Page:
Uses: must be used in hidden layers as it provides better performance than tanh and Sigmoid, and is more efficient since it is computationally faster.
Performance: great performance, recommended for most cases.

• Adds non-linearity to the network.
• Does not suffer from vanishing gradient.
• Does not saturate.

Common issues:

• It suffers from dying ReLU
• Not differentiable at x = 0

Code:

# Pytorch
torch.nn.ReLU()
# Tensorflow
tf.keras.activations.relu()

# Leaky Relu

Given that ReLU suffers from the dying relu problem where negative values are rounded to 0. Leaky ReLU tries to diminish the problem by changing the 0 output by a very small value.
Uses: used in hidden layers.
Performance: great performance if the hyperparameter is chosen correctly

• Similar to ReLU and fixes dying ReLU.

Common issues:

• New hyperparameter to tune.

Code:

# Pytorch
torch.nn.LeakyReLU(negative_slope=...)
# Tensorflow
tf.keras.layers.LeakyReLU(alpha=...)

# Parametric ReLU

Takes the same idea as leaky ReLU but instead of predifining the leaky hyperparemeter, it is added as a parameter that must be learned.
Uses: used in hidden layers.
Overhead: a new parameter must be learned for each PreLU in the network.
Performance: bad on hidden layers, mostly used on output layers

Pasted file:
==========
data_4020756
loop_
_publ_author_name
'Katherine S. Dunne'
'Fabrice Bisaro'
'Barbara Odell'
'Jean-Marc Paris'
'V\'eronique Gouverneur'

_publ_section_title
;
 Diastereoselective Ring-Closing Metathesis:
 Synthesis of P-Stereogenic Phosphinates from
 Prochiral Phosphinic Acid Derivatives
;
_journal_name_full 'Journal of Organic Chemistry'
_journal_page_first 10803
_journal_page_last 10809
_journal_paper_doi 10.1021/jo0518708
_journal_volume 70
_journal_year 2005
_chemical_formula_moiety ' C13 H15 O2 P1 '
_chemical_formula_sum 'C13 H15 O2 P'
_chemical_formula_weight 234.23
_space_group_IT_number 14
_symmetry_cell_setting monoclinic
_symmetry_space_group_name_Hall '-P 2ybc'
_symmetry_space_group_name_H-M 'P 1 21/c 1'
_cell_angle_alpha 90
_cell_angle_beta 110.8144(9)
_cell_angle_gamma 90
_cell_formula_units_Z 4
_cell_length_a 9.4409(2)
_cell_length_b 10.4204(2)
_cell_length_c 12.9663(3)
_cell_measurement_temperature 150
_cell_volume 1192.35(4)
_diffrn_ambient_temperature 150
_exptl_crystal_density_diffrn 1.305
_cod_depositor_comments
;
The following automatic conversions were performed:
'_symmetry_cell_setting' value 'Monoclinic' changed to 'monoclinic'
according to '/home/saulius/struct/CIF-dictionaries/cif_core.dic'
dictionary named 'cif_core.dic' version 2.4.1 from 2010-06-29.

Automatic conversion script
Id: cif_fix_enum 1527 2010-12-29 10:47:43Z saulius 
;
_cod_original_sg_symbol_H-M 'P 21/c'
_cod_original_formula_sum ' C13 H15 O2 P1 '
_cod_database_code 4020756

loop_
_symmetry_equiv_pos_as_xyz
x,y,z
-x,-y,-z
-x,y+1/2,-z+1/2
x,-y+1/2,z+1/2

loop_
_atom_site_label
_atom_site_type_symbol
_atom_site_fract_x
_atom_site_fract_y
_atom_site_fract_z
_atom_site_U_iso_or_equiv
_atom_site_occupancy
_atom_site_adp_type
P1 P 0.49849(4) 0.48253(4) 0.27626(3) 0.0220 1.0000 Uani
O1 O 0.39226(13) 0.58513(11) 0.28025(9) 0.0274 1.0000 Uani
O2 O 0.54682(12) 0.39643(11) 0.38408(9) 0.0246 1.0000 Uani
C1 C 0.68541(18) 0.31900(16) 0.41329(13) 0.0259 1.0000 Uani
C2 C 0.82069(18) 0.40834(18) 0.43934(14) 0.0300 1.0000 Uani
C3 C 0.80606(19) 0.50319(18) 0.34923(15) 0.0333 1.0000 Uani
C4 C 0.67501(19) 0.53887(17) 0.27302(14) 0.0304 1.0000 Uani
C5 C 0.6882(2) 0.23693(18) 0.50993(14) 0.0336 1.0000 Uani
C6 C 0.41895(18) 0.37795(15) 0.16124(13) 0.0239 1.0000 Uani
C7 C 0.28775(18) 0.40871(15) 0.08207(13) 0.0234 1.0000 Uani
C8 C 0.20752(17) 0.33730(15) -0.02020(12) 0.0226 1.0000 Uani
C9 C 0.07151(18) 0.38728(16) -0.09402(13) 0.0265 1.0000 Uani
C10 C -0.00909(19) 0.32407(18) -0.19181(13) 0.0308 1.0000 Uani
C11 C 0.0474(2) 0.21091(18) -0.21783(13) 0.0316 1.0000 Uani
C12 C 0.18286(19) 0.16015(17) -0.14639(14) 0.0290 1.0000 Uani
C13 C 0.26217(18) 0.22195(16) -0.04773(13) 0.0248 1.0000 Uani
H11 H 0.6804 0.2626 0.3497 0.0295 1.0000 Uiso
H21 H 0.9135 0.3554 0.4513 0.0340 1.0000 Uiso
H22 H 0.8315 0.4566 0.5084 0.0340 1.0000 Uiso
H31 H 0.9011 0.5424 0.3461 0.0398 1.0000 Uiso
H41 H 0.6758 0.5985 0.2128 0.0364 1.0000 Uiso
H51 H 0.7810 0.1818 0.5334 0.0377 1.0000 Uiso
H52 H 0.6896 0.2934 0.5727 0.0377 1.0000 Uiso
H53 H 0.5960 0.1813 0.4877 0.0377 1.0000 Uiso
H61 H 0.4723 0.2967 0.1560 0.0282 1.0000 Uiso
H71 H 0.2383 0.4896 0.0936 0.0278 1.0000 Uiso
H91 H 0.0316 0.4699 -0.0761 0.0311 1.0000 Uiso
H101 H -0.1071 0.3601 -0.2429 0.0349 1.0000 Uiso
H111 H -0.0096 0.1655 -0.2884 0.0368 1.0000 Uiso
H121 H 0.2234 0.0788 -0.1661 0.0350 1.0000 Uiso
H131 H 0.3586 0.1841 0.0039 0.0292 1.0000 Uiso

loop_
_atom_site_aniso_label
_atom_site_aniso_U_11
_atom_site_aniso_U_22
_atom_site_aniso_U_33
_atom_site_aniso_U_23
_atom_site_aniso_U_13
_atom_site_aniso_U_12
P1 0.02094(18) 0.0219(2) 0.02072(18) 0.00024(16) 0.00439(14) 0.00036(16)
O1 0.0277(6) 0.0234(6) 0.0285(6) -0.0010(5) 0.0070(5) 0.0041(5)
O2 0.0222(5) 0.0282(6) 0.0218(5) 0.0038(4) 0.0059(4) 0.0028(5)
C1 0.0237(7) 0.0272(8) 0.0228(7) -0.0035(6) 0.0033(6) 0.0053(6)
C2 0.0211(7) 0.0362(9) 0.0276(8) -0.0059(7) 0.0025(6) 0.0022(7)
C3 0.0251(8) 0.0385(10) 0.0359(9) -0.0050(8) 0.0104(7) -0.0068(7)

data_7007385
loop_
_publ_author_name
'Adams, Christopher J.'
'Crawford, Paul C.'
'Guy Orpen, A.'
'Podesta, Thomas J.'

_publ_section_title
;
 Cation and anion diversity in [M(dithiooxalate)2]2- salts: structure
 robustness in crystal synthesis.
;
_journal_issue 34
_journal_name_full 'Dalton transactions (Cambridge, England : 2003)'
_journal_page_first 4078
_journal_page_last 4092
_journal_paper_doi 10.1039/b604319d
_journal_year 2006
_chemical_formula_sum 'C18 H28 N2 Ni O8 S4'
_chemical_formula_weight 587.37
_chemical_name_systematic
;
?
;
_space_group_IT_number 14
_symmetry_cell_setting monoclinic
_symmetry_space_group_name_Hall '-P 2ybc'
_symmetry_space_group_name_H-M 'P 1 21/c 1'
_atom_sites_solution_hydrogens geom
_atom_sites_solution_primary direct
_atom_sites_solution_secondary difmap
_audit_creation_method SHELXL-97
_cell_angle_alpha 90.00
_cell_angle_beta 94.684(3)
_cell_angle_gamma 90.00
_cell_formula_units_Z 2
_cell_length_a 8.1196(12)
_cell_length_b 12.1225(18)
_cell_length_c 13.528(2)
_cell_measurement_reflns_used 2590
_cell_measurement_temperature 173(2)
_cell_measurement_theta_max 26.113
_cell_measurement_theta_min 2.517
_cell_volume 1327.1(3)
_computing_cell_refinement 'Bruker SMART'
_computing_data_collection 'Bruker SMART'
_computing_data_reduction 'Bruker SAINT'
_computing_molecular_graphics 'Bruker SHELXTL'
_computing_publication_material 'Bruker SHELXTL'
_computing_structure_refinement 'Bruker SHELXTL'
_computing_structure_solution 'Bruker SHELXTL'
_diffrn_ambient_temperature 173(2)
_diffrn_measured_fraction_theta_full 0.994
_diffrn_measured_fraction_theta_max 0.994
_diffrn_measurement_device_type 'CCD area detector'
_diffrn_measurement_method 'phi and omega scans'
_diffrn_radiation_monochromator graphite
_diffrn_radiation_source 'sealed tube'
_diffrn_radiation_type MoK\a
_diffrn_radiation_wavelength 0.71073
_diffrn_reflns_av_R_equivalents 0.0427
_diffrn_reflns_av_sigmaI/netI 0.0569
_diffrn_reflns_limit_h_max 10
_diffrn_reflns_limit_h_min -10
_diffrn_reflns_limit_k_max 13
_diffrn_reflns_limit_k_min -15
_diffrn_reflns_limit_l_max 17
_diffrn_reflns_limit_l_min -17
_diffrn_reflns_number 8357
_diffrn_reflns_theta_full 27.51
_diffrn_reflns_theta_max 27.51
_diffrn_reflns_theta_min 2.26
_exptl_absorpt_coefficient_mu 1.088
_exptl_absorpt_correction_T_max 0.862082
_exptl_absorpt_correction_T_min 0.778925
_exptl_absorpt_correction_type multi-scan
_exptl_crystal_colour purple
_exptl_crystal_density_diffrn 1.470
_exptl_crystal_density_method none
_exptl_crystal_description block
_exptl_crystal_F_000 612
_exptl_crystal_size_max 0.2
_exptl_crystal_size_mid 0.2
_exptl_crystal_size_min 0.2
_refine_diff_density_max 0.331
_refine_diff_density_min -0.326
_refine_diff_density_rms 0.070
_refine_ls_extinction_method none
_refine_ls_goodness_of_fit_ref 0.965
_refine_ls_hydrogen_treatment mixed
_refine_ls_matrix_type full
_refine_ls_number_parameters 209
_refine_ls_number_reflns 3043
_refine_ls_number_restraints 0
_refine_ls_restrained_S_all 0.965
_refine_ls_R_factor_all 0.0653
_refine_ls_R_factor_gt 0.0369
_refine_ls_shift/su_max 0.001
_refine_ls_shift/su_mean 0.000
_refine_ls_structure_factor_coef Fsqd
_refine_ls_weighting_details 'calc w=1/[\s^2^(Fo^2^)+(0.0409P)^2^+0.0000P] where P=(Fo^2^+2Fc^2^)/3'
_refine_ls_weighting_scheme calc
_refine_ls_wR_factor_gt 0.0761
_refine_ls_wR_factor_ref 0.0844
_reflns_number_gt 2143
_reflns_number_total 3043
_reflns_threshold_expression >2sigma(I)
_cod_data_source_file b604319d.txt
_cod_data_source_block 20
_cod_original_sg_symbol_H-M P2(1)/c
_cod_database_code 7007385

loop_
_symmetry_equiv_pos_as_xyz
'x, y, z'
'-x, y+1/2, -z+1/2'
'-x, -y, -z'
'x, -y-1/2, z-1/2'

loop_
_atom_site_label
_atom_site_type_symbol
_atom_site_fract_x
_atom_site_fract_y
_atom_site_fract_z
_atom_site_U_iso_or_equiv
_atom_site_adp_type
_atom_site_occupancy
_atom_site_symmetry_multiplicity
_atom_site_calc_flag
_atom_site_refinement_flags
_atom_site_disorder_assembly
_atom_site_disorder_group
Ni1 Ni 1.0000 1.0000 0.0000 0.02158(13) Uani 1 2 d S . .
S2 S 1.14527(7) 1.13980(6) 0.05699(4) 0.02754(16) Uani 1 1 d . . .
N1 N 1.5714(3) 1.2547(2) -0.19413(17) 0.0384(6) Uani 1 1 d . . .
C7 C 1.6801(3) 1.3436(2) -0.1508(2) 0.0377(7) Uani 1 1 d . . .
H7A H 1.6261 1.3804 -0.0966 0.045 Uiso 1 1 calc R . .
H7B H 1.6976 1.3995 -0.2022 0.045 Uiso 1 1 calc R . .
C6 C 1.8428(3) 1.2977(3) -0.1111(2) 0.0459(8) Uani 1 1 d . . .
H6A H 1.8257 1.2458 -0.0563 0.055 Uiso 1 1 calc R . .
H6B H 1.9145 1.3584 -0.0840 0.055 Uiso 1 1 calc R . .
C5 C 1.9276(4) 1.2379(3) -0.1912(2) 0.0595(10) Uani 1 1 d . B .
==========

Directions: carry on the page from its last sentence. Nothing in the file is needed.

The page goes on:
• Fixes the need of tuning an hyperparameter

Common issues:

• The parameter learned is not guaranteed to be the optimum, and it increases the overhead, so you might as well try some yourself with leaky.

Code:

# Pytorch
torch.nn.PReLU(x)
# Tensorflow
tf.keras.layers.PReLU(x)

# ELU

The ELU was introduced as another alternative to fix the issues that you can encounter with ReLU.
Uses: used in hidden layers
Overhead: computational expensive, it uses an exponential term
Performance: bad on hidden layers, mostly used on output layers

• Similar to reLU.
• Produces negative outputs.
• Bends smoothly unlike leakyReLU.
• Differentiable at x = 0

Common issues:

Code:

# Pytorch
torch.nn.ELU()
# Tensorflow
tf.keras.activations.elu()

# Other alternatives

There are a lot of activations functions to cover them all in a single post. Here are some:

• SeLU
• GeLU
• CeLU
• Swish
• Mish
• Softplus

Note: if it ends with LU it usually comes from ReLU.

# Summary

So... having so many choices, which activation should we use? As a rule of thumb you should always try using ReLU in the hidden layers, as it has a great performance with minimal computational overhead. After that (if you have enough computing power) you might want to try with some complex variations of ReLU or similar alternatives. I would never recommend using Sigmoid, Tanh or Sotfmax for any hidden layer. Sigmoid and Softmax should be used whenever we want probabilities outputs for a classification task. Finally, with the current progress and research in deep learning and AI surely new and better functions will appear, so keep an eye out.

Remember to try and experiment always, you never know which function will work better for a specific task.